Journalist Sydney J. Harris is credited with the following quote:
The three hardest tasks in the world are neither physical feats nor intellectual achievements, but moral acts: to return love for hate, to include the excluded, and to say, “I was wrong”. (Source)
You wouldn’t get any argument from me about these three practices presenting us with frequent challenges. They are, in my estimation, rooted in biblical principles. Each seems to bring both the life and teaching of Jesus into focus. Reflecting on this is encouraging in and of itself.
The other day I witnessed an extraordinary scene involving the third item on the list. I was filling out a deposit slip, while standing at one of those little tables in the bank lobby. Shortly after I picked up the pen, I heard a male voice asking the manager, who was walking through the lobby, if she had a moment. She stopped and they began to converse.
He quickly recounted a story with which she was familiar. The long story made short: He had made a deposit with cash back the previous Friday. He believed the drive through teller had shorted him $60. Evidently, he was quite insistent and convincing in asserting this belief, because the bank had given him the $60 he thought he was due.
I kept my head down, pretending I was still working on my deposit. I really just wanted to hear how this was going to turn out. Well, he went on to explain that he and his wife were cleaning their car on Sunday afternoon when he discovered three $20 bills had slipped into a crack behind a cup holder. He was clearly embarrassed about the whole matter.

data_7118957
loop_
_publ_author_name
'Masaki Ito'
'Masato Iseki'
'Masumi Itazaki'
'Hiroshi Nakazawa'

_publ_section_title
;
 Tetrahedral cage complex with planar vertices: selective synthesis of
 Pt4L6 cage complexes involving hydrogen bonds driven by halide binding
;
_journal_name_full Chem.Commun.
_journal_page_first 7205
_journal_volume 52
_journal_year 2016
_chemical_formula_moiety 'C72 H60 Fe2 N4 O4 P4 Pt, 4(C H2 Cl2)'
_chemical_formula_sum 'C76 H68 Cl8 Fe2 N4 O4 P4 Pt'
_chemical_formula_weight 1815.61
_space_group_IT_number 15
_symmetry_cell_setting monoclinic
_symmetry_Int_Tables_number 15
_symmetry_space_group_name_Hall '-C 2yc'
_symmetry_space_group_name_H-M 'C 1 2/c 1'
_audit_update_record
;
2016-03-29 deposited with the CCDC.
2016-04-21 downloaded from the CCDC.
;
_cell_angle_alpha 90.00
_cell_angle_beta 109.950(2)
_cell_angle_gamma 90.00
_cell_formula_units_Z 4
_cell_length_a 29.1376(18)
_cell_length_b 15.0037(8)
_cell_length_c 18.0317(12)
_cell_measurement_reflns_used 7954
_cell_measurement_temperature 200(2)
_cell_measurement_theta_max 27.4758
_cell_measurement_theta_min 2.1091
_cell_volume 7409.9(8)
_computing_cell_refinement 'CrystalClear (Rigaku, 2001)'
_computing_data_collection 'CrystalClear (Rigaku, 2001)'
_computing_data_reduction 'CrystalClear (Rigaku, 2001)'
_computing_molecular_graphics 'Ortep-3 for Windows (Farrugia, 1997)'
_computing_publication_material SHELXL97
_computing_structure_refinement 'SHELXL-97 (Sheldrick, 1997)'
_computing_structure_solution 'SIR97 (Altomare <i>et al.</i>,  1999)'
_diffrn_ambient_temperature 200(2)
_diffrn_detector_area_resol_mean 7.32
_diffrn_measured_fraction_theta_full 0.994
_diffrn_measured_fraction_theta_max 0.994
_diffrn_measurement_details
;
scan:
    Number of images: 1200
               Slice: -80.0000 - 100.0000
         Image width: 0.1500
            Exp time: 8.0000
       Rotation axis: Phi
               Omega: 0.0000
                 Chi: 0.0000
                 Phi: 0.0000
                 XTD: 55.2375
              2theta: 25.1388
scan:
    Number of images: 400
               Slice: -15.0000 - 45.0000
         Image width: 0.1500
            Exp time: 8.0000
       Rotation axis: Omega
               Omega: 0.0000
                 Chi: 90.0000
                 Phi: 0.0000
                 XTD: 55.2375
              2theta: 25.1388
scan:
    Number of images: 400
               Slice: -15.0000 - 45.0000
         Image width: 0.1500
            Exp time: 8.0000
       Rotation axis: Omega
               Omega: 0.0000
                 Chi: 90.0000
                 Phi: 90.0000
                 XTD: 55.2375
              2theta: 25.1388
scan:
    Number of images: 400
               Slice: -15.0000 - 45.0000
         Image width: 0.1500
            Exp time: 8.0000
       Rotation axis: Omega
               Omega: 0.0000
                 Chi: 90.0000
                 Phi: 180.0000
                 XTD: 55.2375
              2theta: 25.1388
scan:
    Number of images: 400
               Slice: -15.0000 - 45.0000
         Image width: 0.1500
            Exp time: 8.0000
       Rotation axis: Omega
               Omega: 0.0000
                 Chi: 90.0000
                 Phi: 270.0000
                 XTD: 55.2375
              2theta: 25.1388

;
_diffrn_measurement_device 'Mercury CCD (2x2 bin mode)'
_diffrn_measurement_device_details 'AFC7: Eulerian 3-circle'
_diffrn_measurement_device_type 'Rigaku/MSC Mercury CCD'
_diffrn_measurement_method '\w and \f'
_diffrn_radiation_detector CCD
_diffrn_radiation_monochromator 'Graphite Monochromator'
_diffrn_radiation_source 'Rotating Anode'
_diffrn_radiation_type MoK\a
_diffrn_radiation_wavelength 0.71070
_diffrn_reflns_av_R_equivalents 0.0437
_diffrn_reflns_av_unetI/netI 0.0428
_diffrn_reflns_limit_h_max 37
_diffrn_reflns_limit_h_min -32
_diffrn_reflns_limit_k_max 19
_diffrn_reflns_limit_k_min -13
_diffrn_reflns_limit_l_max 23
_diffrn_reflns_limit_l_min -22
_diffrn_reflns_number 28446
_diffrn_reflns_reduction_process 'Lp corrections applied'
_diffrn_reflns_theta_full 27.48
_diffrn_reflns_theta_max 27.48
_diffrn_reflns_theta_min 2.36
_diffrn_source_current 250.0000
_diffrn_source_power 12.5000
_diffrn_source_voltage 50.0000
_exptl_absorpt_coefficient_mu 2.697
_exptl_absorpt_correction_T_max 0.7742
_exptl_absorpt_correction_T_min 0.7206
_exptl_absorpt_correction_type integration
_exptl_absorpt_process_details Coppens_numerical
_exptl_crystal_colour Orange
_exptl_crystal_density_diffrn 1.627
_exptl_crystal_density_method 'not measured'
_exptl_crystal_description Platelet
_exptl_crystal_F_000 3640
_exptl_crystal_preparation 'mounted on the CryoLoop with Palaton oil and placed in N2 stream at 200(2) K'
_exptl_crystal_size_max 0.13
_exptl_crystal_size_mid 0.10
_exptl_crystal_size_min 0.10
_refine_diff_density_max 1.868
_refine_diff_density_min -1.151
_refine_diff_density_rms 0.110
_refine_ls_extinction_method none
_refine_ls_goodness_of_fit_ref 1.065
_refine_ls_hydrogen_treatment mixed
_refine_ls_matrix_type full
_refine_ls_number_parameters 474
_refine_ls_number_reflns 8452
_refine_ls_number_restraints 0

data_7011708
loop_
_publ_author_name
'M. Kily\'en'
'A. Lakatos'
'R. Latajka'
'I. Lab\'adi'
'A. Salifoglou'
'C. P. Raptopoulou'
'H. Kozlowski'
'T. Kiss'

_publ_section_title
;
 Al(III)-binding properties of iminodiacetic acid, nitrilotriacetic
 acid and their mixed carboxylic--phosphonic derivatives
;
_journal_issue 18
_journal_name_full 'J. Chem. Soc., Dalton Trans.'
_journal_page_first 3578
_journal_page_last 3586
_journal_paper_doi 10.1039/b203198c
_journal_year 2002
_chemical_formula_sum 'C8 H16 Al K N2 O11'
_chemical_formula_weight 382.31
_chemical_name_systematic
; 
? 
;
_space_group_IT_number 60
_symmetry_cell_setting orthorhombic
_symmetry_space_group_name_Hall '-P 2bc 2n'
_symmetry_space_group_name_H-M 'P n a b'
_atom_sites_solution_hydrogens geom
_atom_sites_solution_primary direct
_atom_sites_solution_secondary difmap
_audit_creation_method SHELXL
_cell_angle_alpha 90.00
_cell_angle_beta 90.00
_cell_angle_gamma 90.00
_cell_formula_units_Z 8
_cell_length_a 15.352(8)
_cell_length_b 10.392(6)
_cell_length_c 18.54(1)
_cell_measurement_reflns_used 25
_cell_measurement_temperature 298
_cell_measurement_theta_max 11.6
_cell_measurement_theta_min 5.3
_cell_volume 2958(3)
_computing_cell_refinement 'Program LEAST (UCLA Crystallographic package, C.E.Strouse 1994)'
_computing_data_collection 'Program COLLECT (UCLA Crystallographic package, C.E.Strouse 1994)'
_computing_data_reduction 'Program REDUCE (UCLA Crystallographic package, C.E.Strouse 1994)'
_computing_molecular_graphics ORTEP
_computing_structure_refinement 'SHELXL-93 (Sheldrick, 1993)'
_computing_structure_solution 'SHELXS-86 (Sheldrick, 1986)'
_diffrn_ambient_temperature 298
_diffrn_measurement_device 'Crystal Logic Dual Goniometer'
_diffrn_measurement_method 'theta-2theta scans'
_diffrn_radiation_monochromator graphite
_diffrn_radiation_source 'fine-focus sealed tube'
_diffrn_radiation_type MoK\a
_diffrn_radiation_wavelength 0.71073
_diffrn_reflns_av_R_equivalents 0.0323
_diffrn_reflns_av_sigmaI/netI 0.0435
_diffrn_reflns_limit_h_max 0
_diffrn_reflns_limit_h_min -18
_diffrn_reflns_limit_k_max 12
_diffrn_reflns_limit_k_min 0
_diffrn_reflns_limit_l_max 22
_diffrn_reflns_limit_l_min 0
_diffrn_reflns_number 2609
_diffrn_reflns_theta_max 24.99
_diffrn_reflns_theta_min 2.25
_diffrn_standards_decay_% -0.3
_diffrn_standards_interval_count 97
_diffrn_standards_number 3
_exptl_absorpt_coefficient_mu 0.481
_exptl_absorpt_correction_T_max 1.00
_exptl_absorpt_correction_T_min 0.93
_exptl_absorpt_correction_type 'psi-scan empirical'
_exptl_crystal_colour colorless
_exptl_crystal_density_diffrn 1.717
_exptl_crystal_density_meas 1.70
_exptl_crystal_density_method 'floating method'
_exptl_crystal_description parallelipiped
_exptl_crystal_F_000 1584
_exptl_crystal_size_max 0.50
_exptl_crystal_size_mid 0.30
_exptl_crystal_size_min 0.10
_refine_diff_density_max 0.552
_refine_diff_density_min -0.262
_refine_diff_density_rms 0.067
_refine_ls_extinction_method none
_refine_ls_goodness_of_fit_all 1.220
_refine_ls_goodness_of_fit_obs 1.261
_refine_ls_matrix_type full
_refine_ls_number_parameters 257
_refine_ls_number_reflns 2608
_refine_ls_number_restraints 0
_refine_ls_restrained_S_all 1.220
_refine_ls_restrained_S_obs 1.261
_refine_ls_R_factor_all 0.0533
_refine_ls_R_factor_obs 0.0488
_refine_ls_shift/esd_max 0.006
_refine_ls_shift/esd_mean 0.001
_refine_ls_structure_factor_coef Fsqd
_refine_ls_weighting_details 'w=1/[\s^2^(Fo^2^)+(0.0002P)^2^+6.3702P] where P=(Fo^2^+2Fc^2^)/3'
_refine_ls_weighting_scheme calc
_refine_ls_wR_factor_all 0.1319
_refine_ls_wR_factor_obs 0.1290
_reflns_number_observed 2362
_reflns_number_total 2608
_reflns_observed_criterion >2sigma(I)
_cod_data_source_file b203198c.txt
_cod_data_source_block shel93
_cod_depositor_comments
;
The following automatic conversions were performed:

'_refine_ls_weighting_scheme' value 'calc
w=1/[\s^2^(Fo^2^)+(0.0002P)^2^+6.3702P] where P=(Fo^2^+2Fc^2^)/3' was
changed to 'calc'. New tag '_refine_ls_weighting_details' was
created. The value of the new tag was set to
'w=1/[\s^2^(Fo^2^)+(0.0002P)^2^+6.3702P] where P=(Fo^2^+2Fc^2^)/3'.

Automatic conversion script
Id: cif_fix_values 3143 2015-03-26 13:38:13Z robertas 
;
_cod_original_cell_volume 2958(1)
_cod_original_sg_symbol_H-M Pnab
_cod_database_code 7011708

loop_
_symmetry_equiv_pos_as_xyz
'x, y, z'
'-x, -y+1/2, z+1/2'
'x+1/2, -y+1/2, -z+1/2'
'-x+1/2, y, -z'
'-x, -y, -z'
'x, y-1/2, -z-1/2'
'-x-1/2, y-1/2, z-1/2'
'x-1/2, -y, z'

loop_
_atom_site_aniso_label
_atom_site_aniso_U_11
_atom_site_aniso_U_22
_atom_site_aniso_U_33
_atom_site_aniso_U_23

When he handed the money to the manager he said with an unflinching voice, “I was wrong.” The conversation was heartwarming. He then went on to say that he felt like he needed to apologize to everyone who was in the bank that afternoon. The manager assured him this was unnecessary. He stated that he would have it no other way. He asked the manager if she would offer his apologies to each one. Again, she said it really wasn’t necessary. But she indicated that she would be sure to do so.
By this time everyone in the small branch was tuned in to what was going on. I was no longer pretending to be minding my own business, either. The man then asked if the manager would mind if he spoke to the teller with whom he had previously done business. She had abandoned her post at the drive through window to listen to her client’s mea culpa. The manager consented.
She smiled as he approached. He stepped up to the counter and spoke in subdued tones. “I was wrong,” he said. She nodded as her smile grew. He then added, “I am so sorry. Would you please forgive me?”
“Yes. It is really no problem,” she said. She then added, “Thank you for coming in.”
As he walked passed me on his way to the exit, the look of relief on his face was unmistakable. I don’t know anything about this man, but I felt like he had given us all a lesson in humility and love. Indeed, I felt like I had seen Jesus shining through his life. It also made me desire to go and do likewise.
© Bill Williams
May 24, 2007